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If you’re thinking of being your own property manager, or  you simply want to start working with a property manager, you must know the wide range of responsibilities this job requires.

On the surface, it may appear like a property manager finds tenants and sits back to collect rents. Easy, right? But the reality of their job is vastly different and goes much deeper. In this article, we’ll cover the tasks property management covers. 

Find tenants

A vacant property is a liability for the owner, losing money instead of being a reliable source of income. A property manager protects the homeowner’s investment by proceeding with marketing efforts to find new tenants for the vacant property as soon as possible.

This includes putting up For Rent signs, hosting open houses, online web marketing, posting on social media groups, checking with the current contacts for qualified referrals, creating walkthrough videos etc.

Not only do they handle the advertisement, but they also make sure the tenants meet the necessary pre-qualification criteria. They make sure the potential tenant has the financial resources to afford a new place, and they run an employment verification, criminal record, positive rental history, etc.

Enforce lease terms

A property manager makes the new tenant aware of the owner’s regulations, as well as the legal ones, by reviewing them during the signing process, before they move in. This process of clear communication will result in fewer violations of the contract later on. Performing effective tenant orientations is key to good tenancies to follow.

When a violation of the lease occurs, they will handle the consequences for that violation. Many stressful tenant situations often occur when the two parties rely on conversation, which can be frustrating, rather than the lease. The property manager cuts these incidents out of the equation by efficiently enforcing the lease provisions.

Collect and deposit rent

It’s the property manager’s duty to collect rent and associated payments due under the lease. The property manager will also advise on the rent price . The manager will also distribute calculate and reconcile these monies according to federal regulations for tenant security deposits.

Manage complaints and evictions

If the tenants have complaints the property manager will deal with them instead of the owner.  These complaints can come at all ours of the day and night, including weekends!.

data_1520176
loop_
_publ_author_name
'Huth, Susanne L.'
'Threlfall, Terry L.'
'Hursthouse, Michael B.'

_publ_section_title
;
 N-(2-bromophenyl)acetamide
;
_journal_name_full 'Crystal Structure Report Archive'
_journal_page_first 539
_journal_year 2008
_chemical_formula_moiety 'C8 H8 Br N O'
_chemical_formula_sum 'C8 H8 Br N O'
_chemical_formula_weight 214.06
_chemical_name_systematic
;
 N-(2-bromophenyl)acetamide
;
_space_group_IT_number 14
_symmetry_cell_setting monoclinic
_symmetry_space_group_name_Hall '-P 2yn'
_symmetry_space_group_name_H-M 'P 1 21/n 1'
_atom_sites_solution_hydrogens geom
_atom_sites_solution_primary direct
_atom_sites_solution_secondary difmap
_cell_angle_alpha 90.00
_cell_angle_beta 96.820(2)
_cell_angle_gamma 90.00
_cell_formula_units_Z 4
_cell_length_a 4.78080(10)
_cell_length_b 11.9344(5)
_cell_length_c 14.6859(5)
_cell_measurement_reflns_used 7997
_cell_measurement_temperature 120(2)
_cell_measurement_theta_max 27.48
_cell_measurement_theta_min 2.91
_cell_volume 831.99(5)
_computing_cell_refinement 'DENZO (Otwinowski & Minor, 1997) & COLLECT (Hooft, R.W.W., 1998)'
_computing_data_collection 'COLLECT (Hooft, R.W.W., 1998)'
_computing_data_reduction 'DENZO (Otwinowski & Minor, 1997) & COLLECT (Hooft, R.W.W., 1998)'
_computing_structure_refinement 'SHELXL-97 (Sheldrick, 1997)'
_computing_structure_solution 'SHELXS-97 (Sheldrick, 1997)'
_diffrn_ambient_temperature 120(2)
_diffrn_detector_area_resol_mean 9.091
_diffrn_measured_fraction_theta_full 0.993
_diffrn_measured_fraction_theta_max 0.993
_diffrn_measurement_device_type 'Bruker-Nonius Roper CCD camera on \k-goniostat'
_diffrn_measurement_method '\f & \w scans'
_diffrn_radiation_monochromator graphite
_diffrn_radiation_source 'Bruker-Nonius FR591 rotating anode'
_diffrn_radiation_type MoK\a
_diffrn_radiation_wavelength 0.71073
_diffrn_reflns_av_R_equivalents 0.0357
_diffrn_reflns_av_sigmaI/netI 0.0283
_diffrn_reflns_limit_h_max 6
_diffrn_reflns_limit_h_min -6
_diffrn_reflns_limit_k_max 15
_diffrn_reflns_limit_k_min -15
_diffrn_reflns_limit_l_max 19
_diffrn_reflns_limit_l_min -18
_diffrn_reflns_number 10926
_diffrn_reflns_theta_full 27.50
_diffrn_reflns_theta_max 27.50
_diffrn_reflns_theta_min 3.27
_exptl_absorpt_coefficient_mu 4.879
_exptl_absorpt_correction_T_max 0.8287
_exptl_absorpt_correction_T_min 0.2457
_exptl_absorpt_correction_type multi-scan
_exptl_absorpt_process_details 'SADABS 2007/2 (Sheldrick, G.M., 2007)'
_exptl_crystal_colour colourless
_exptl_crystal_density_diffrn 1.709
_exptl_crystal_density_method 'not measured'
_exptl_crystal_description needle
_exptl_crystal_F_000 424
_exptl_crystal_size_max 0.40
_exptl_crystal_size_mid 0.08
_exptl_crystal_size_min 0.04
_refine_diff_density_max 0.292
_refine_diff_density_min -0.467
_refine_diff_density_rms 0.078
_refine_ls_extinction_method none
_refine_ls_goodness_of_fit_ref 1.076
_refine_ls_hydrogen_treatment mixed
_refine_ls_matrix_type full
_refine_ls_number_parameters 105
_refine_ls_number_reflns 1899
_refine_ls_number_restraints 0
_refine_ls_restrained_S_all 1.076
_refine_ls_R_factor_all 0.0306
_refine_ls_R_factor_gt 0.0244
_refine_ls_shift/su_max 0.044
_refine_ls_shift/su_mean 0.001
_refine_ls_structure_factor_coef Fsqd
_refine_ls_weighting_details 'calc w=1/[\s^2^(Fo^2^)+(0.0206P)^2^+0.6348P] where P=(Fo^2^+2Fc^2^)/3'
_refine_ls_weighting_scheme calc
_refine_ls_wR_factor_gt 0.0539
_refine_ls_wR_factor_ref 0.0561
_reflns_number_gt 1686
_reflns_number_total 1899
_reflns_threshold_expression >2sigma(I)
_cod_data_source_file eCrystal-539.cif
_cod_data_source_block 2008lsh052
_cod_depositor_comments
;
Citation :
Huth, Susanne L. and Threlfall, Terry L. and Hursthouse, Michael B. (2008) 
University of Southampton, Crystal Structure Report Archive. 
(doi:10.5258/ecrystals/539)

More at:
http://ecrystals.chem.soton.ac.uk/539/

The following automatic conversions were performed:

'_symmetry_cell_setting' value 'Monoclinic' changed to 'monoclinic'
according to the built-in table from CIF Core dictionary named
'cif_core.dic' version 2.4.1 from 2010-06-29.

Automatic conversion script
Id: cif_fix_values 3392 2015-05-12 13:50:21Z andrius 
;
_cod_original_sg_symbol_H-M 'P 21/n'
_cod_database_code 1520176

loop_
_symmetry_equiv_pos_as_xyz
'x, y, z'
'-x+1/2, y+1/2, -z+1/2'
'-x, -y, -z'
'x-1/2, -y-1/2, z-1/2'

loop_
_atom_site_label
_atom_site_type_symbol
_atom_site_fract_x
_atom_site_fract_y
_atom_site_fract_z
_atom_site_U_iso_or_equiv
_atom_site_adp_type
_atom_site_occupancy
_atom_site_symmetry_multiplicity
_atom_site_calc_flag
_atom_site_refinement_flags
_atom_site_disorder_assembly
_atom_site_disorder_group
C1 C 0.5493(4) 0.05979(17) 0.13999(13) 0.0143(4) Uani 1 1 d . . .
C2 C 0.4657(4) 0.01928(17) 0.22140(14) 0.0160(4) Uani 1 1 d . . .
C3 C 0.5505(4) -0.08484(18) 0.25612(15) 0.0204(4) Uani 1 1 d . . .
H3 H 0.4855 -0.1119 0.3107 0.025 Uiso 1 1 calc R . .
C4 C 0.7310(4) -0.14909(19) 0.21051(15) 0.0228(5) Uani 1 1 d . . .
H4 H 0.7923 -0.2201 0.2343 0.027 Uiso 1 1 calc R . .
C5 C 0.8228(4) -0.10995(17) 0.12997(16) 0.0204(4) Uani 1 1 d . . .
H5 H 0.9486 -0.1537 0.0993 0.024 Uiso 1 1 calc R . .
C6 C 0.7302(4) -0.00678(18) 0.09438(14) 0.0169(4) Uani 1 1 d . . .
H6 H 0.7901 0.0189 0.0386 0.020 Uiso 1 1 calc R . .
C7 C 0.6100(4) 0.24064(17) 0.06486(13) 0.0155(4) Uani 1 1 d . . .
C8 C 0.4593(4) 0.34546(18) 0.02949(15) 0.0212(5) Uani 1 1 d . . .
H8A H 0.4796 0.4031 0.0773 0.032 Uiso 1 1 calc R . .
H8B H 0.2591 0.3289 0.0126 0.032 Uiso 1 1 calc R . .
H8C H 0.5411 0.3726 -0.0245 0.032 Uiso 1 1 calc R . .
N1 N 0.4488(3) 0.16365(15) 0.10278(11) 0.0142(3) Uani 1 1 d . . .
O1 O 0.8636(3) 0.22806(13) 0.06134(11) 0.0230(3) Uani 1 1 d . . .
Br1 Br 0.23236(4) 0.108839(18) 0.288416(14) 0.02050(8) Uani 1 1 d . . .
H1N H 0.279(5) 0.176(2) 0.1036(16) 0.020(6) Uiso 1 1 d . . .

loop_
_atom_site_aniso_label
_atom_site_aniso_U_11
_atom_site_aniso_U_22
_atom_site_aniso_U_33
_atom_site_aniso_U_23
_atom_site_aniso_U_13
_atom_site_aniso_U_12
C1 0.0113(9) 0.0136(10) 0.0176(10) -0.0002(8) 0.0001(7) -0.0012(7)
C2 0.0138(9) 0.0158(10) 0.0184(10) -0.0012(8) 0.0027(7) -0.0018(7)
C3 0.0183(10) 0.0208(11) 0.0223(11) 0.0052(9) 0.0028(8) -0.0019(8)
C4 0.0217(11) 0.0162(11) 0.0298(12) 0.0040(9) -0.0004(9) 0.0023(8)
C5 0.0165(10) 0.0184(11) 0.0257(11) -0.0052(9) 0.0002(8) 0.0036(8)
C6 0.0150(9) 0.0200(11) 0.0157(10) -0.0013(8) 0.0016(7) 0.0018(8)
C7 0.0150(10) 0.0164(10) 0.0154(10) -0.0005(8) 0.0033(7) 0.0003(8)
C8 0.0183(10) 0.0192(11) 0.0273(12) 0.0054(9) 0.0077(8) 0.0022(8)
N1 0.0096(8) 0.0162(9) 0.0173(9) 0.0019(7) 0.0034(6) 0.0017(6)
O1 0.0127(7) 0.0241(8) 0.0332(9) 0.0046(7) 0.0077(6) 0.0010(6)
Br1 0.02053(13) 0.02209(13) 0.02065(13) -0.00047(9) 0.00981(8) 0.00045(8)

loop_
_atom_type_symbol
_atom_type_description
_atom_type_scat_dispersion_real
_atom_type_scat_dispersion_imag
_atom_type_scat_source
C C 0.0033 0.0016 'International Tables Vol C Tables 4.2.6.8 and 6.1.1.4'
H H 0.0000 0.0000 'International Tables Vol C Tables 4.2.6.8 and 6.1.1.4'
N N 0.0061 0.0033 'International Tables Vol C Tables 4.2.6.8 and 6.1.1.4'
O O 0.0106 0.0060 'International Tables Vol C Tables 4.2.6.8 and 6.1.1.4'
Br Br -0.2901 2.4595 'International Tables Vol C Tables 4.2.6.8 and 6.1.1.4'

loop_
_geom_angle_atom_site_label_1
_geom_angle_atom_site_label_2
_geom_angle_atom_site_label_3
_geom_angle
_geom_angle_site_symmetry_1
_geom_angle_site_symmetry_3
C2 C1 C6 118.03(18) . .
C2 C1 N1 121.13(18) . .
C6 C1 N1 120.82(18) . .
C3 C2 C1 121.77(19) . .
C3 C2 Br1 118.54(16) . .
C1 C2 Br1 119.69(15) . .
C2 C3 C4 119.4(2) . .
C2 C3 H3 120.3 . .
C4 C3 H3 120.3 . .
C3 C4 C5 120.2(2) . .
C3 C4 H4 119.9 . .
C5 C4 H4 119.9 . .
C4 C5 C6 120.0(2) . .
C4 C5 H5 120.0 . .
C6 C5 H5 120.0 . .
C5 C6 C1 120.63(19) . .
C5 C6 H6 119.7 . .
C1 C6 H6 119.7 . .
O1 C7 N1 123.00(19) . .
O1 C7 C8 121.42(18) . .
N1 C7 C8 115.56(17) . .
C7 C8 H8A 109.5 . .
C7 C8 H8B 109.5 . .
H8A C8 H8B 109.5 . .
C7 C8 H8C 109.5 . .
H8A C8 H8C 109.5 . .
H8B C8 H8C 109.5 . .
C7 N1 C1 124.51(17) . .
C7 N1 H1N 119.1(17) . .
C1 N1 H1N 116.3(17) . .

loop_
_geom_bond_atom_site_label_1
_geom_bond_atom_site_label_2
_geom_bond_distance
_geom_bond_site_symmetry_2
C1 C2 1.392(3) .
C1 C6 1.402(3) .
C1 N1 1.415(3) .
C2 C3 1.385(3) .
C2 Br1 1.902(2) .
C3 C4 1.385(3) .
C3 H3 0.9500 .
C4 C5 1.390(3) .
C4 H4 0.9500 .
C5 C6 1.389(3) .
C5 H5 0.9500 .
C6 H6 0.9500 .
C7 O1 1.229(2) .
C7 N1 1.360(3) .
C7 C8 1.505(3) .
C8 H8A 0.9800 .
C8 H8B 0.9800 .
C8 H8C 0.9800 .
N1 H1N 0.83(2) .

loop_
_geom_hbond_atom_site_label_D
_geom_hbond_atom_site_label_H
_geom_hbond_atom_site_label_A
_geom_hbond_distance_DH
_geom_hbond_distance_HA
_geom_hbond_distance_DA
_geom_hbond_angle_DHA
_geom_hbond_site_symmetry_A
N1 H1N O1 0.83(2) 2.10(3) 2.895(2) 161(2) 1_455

This can be overwhelming and time-consuming when renting a property out and outsourcing it to a property manager can save the owner a lot of energy, stress and valuable time.

Additionally, property managers will also handle evictions. No one likes to deal with nightmare tenants and evictions can be a hard process for both parties. A property manager will take the legal and necessary steps of removing  the tenant  from the property.

Handle maintenance

A well-maintained property is a big asset for the homeowner. It has low chances of remaining vacant for long, it attracts more prospects to view the property, it reduces costs on the long term by lowering the risk of complaints and it helps you achieve the best rent

However, the maintenance can be time consuming unless handled by an outside party. A property manager takes care of routine and preventative maintenance so that the property remains in good condition without time consuming efforts from the owner’s part.  This includes doing regular inspections, responding to repair requests, and keeping the home in generally tip top condition.

A property manager will inspect the property to identify if anything needs to be fixed or replaced, preventing them becoming problems that will arise later. If something gets broken and needs fixing, the property manager will inform the owner and proceed to getting the issue fixed.

Communication

The property manager will oversee the performance of the house and communicate everything with the owner. The owner will not have to deal with any communication with the tenant. This can be even more overwhelming when the owner has multiple properties in his portfolio, so the value of a property manager is multiplied in this case.

Assist in trials

In an unfortunate event of a legal battle between owner and tenant, the property manager can also represent the owner in trial and provide evidence that might be needed.

Stay up to date with the law

Staying up to date with landlord & tenancy laws can be challenging for someone who is not in the legal field. However, the property manager has the responsibility of getting informed about changes and implementing them into the daily work of the tenant relationship.

Conclusion

A trustworthy property management will ease the job of creating and maintaining a good income stream. They protect the owner’s investment throughout the whole process, saving the owner time and money.

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